By Josh Boak And Jennifer Kay
THE ASSOCIATED PRESS
Facing a teetering economy at home, wealthy Brazilians have been pouring money into what they increasingly see as the safest place to invest: South Florida real estate.
So are Argentinians, Colombians, Mexicans, Venezuelans, French and Turks - almost anyone with money to shelter, a direct flight to Miami and a shaky economy to flee.
Their cash has helped drive the latest twist in Miami's ever-evolving transformation - from a 19th century rail stop to a tourist-and-retiree hub to a haven for Cuban refugees to now a harbour for global investors. No American skyline has undergone a more drastic face-lift from foreign cash in the past decade: Luxury condo towers and swanky retailers crowd a downtown once marred by empty lots.
And almost no developer expects the demand to stop.
Yet Miamians as a whole have scarcely benefited from the glitz. By catering to wealthy foreigners able to jet around the world, the area boasts a showcase of highly visible investments but not the broad income gains that would serve the bulk of its residents.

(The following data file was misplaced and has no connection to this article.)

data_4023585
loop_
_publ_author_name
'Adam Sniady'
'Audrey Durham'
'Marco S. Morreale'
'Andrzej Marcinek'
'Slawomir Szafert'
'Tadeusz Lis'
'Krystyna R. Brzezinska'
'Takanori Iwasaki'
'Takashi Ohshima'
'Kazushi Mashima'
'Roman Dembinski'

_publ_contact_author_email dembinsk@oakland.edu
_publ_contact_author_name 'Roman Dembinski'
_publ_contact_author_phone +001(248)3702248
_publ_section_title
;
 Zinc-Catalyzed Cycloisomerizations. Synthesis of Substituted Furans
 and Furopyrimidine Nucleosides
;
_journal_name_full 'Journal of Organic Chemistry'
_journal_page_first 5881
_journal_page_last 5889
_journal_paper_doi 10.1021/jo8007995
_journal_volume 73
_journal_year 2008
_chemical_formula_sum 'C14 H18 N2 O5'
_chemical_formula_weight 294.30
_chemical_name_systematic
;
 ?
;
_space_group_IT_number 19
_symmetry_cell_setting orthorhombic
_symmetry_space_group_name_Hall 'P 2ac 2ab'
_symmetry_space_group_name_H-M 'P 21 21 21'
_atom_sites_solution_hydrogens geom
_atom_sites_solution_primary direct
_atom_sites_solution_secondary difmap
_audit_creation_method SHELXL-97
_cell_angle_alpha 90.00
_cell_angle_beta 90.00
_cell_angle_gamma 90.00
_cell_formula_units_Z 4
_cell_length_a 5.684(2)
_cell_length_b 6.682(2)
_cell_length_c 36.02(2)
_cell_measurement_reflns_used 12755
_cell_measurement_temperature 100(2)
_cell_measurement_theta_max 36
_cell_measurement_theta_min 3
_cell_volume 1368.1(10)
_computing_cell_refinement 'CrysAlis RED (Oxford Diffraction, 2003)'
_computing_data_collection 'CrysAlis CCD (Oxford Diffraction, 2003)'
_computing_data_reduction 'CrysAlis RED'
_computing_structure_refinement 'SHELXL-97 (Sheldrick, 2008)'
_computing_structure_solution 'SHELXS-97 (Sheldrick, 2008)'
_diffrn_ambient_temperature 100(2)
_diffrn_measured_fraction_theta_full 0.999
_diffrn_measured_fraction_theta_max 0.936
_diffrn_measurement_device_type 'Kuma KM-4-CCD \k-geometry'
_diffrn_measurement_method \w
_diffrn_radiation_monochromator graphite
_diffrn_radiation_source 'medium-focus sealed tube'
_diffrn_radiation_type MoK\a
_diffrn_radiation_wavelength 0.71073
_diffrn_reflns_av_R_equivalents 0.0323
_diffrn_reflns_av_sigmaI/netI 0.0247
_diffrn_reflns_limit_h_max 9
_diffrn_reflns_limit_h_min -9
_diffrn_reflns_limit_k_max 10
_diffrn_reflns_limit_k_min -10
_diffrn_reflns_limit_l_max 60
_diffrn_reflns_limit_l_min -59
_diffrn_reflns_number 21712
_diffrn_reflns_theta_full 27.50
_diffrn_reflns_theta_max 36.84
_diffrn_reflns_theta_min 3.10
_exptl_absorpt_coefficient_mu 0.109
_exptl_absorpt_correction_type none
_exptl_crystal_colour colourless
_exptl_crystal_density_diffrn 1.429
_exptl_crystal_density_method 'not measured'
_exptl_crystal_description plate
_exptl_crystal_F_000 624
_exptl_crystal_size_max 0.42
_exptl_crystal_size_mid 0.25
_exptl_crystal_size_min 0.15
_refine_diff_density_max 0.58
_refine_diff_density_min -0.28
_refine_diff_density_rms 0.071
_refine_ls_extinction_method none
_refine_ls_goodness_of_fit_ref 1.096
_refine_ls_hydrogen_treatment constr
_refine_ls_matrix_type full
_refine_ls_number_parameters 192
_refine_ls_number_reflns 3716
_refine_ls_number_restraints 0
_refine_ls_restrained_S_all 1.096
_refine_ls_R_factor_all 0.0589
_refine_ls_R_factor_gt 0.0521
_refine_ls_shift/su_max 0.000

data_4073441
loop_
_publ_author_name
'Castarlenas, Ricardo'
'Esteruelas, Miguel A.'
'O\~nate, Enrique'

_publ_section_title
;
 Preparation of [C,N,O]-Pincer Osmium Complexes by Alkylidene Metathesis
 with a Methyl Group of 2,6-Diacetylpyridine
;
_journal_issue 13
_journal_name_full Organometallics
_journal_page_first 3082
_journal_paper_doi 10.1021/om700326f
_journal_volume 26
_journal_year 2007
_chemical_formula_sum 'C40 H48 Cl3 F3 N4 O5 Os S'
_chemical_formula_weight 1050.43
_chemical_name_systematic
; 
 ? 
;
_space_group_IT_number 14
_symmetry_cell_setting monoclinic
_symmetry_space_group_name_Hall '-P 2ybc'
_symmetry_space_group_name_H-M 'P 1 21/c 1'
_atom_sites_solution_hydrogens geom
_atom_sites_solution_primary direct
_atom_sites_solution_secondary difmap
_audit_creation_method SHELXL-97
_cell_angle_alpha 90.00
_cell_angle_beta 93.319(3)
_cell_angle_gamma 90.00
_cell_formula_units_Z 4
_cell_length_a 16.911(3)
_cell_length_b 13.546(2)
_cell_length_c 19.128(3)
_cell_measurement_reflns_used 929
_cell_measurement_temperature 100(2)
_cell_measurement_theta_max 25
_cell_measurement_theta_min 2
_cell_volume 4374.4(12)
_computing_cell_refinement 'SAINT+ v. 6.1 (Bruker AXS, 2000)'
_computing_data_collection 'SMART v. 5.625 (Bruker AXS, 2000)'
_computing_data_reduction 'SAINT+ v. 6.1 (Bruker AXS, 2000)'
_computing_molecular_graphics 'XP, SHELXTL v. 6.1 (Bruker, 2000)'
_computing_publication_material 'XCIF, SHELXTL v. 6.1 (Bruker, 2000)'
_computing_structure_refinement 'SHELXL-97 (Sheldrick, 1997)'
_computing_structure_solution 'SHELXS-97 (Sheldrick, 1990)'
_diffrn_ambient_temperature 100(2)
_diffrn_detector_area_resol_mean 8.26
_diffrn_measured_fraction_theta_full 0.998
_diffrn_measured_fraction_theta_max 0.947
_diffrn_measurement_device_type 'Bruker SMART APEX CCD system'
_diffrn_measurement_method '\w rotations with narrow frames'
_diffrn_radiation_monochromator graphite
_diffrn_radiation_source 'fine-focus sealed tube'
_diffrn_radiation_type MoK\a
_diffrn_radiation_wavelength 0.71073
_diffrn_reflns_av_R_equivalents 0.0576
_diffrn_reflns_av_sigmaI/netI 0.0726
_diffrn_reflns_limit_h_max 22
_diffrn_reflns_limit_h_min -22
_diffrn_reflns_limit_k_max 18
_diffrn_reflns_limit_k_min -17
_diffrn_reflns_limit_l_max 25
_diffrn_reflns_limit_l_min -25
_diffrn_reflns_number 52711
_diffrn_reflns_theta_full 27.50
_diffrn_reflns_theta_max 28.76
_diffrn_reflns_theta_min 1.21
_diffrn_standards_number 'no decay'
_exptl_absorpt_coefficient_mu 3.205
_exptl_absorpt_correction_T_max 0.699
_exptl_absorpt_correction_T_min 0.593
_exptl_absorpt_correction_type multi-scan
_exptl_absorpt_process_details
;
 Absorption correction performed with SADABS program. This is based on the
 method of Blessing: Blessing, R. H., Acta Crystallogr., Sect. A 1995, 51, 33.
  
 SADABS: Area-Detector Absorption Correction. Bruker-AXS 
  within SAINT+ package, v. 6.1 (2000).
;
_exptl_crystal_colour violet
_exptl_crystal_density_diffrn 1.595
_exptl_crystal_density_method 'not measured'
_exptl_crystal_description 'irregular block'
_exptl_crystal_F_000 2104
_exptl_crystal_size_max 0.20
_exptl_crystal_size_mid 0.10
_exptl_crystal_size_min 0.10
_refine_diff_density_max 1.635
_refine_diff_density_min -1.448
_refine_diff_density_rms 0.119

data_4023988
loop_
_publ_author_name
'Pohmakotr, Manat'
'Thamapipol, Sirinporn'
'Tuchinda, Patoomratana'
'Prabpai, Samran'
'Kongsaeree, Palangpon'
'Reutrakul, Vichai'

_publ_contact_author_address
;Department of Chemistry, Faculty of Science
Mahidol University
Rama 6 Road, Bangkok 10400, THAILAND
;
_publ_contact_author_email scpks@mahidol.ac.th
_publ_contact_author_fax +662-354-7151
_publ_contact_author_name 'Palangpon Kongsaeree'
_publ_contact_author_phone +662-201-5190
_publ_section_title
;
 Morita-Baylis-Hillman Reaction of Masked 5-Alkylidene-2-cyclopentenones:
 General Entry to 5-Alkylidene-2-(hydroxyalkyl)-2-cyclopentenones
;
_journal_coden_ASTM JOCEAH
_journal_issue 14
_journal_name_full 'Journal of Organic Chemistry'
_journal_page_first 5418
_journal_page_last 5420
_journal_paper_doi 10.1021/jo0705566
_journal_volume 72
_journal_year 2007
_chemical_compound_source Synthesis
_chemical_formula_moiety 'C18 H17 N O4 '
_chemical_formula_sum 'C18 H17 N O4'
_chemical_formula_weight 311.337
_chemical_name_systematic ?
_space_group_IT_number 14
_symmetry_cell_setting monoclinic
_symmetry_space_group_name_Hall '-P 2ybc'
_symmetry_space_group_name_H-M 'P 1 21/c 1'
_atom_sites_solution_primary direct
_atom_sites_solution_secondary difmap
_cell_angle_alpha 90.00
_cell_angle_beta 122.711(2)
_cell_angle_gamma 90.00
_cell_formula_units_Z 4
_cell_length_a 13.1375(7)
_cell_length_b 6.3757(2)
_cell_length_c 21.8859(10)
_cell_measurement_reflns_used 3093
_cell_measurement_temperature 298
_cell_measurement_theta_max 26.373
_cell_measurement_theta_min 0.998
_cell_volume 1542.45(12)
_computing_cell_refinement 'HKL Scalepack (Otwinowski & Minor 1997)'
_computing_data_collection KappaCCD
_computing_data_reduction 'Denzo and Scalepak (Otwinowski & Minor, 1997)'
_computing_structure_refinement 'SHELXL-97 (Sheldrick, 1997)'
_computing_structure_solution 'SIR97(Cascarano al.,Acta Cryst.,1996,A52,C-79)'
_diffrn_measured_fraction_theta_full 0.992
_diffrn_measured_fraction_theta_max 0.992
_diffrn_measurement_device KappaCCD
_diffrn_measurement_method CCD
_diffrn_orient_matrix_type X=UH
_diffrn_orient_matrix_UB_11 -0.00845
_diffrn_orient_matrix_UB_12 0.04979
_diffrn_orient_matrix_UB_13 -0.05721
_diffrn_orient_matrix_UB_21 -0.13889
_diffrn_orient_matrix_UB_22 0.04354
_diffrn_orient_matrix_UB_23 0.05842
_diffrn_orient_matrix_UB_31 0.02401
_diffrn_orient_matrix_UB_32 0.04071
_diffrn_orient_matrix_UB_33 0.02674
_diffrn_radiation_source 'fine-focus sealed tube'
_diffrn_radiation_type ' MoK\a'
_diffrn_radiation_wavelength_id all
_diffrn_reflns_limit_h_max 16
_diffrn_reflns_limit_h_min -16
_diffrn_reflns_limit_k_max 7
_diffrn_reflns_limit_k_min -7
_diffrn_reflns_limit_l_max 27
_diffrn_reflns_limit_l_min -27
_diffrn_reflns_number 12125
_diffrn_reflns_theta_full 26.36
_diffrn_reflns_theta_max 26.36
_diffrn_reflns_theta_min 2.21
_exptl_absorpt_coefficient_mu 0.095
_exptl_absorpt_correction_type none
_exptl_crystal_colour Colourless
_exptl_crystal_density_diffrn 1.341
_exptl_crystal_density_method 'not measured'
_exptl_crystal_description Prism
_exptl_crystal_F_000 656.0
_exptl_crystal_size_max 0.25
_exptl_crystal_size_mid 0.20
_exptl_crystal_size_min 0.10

Wages have actually dropped for Miami workers in the past year. Area unemployment tops the national average. Miami contains the largest share of renters in the country who devote over 30 per cent of their pay to housing - the level the government deems burdensome. Census Bureau data show that high rents burden 66 per cent of Miami tenants, compared with 52 per cent nationwide.
Workers have few affordable housing options in neighbourhoods sandwiched between luxe coastal development and the marshy Everglades.